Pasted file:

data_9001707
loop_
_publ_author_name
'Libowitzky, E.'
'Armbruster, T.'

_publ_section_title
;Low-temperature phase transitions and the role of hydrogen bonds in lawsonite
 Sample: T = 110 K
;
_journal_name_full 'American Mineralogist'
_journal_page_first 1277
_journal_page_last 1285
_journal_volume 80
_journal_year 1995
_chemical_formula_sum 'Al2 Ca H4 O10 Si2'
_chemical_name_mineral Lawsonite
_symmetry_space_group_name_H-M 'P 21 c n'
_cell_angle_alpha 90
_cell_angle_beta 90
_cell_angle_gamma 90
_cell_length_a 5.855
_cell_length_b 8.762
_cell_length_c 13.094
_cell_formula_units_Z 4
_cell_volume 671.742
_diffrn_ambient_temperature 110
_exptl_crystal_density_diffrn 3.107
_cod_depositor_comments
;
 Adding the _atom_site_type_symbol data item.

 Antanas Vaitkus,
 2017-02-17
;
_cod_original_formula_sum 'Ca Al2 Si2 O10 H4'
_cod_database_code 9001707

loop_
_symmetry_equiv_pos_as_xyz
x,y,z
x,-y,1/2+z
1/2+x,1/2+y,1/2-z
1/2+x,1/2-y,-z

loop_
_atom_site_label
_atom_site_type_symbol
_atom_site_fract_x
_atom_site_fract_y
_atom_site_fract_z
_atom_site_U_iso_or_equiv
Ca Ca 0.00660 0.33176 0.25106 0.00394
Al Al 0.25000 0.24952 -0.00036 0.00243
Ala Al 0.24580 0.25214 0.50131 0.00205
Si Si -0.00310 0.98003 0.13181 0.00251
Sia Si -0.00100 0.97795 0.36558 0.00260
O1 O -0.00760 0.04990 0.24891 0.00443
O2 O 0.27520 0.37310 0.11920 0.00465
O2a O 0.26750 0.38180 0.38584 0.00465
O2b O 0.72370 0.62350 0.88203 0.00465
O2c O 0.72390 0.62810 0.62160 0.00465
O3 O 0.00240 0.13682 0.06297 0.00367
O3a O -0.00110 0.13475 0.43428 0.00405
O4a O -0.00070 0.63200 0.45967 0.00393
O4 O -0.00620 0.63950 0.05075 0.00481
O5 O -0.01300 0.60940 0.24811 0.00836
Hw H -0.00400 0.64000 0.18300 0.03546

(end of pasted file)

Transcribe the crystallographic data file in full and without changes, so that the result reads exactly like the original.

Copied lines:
data_9001707
loop_
_publ_author_name
'Libowitzky, E.'
'Armbruster, T.'

_publ_section_title
;Low-temperature phase transitions and the role of hydrogen bonds in lawsonite
 Sample: T = 110 K
;
_journal_name_full 'American Mineralogist'
_journal_page_first 1277
_journal_page_last 1285
_journal_volume 80
_journal_year 1995
_chemical_formula_sum 'Al2 Ca H4 O10 Si2'
_chemical_name_mineral Lawsonite
_symmetry_space_group_name_H-M 'P 21 c n'
_cell_angle_alpha 90
_cell_angle_beta 90
_cell_angle_gamma 90
_cell_length_a 5.855
_cell_length_b 8.762
_cell_length_c 13.094
_cell_formula_units_Z 4
_cell_volume 671.742
_diffrn_ambient_temperature 110
_exptl_crystal_density_diffrn 3.107
_cod_depositor_comments
;
 Adding the _atom_site_type_symbol data item.

 Antanas Vaitkus,
 2017-02-17
;
_cod_original_formula_sum 'Ca Al2 Si2 O10 H4'
_cod_database_code 9001707

loop_
_symmetry_equiv_pos_as_xyz
x,y,z
x,-y,1/2+z
1/2+x,1/2+y,1/2-z
1/2+x,1/2-y,-z

loop_
_atom_site_label
_atom_site_type_symbol
_atom_site_fract_x
_atom_site_fract_y
_atom_site_fract_z
_atom_site_U_iso_or_equiv
Ca Ca 0.00660 0.33176 0.25106 0.00394
Al Al 0.25000 0.24952 -0.00036 0.00243
Ala Al 0.24580 0.25214 0.50131 0.00205
Si Si -0.00310 0.98003 0.13181 0.00251
Sia Si -0.00100 0.97795 0.36558 0.00260
O1 O -0.00760 0.04990 0.24891 0.00443
O2 O 0.27520 0.37310 0.11920 0.00465
O2a O 0.26750 0.38180 0.38584 0.00465
O2b O 0.72370 0.62350 0.88203 0.00465
O2c O 0.72390 0.62810 0.62160 0.00465
O3 O 0.00240 0.13682 0.06297 0.00367
O3a O -0.00110 0.13475 0.43428 0.00405
O4a O -0.00070 0.63200 0.45967 0.00393
O4 O -0.00620 0.63950 0.05075 0.00481
O5 O -0.01300 0.60940 0.24811 0.00836
Hw H -0.00400 0.64000 0.18300 0.03546